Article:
ODOC officials said in a 1996 report to the Governor that it would take ten years to create enough new prisoner job and/or training slots to reach full compliance. In addition, the ODOC noted that a full 40-hour-a-week schedule is difficult to enforce because of conflicts with call-outs, visitation, meetings with attorneys, disciplinary hearings, medical and dental appointments, religious services and staffing shortages.

In addition, Oregon's existing 10 prisons were designed and built for custody and control -- not to be "factories with fences" and therefore lacked available work space for creating the necessary number of new jobs.

Another problem with Measure 17 was its provision that 100 percent of prisoners' pay be deducted, which conflicts with federal Prison Industry Enhancement (PIE) certification eligibility requirements -- which must be met before prisoner-produced goods can be sold across state lines. Federal law requires that prisoners employed by private sector manufacturers be allowed to keep at least 20 percent of their gross earnings. This created a dilemma for Oregon's PIE industries, including their world-famous Prison Blues denim clothing line.

"We're obviously between a rock and a hard place, between the state constitution and federal law," said ODOC Deputy Director Ben de Hann.

As a result of this conflict, and an opinion issued by the state Attorney General's Office, the Oregon Prison Industries Board ordered the ODOC to "immediately cease out-of-state sales of Prison Blues clothing, office and other inmate-made products" in January of 1997.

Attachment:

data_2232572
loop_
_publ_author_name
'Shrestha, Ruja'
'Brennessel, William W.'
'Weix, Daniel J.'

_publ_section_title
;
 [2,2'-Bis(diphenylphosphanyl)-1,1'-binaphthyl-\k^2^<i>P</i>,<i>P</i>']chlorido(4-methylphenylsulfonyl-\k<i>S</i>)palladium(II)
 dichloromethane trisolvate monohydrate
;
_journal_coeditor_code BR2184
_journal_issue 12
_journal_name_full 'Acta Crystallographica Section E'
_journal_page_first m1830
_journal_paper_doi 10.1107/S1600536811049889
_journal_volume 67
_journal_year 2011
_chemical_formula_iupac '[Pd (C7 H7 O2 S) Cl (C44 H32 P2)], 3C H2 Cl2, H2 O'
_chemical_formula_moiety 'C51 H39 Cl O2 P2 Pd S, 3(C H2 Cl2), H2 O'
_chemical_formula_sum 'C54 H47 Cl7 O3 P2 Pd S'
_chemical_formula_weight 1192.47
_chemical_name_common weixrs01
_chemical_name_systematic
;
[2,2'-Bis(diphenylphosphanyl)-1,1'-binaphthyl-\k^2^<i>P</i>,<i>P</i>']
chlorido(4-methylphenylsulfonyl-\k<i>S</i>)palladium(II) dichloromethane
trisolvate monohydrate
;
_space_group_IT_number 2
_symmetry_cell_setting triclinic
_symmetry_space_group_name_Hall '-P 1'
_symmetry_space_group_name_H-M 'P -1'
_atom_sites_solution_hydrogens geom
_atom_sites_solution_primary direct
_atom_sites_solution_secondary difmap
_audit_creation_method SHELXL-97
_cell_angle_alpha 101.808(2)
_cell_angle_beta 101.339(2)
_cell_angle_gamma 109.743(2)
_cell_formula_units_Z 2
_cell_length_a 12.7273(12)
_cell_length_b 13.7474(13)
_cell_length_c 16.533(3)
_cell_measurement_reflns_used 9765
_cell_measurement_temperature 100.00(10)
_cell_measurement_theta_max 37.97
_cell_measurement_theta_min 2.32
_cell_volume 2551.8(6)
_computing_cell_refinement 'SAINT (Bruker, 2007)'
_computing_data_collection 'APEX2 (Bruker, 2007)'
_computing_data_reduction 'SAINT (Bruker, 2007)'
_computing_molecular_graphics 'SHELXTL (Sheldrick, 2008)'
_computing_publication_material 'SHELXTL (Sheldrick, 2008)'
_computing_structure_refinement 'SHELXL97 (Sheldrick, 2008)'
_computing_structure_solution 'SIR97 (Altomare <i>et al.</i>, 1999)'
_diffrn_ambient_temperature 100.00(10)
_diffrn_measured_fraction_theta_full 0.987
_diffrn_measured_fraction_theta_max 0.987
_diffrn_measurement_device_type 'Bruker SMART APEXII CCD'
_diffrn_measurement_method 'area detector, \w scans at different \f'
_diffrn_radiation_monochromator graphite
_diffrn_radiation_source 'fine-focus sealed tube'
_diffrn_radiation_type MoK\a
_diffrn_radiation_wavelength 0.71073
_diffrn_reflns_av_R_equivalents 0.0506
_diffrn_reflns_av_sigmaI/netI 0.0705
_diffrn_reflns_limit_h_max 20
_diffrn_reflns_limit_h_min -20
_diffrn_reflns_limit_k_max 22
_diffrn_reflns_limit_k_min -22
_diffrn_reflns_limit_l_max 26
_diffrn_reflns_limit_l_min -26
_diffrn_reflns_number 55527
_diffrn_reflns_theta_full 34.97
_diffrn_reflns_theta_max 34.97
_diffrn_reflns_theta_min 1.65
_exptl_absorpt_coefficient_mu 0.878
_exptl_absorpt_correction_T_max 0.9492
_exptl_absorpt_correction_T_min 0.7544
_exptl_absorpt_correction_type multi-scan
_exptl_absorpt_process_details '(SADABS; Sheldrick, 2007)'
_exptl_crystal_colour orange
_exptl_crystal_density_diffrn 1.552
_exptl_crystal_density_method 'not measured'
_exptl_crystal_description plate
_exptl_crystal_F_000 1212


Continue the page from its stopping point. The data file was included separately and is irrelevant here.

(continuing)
ODOC Subverts the Consitution

The measure ran aground on another serious flaw: What incentive does slavery offer prisoners to perform the day-to-day tasks (cooking, cleaning, laundry, etc.) vital to the operation of prisons?

"Without inmate labor, we couldn't run the institutions," said de Hann. "Measure 17 has some serious flaws, and this is one of them. It's obviously exerting a chilling effect [and] may require altering the way inmates have been compensated for 100 years, a system that's absolutely critical to the security of the institutions."

In November, 1996, as Oregon's prisons were placed on lockdown status due to prisoner unrest over impending loss of pay, ODOC spokesperson Jim Lockwood put it more bluntly: stating matter of factly that the ODOC won't force prisoners to work without compensation. He announced that prison officials were considering an alternative incentive system to replace direct compensation. However, the closer such a system gets to hourly compensation, Lockwood conceded, the closer it comes to subverting the constitution.

A month later Oregon's prisons came off lockdown status, and the ODOC unveiled its new compensation plan. Under the new plan, prisoners are awarded "credits" for their labor or participation in approved rehabilitation programs. Once a month these credits are converted into money and deposited in the prisoners' accounts -- money they can then spend on commissary items like coffee, stamps, personal hygiene items and snacks.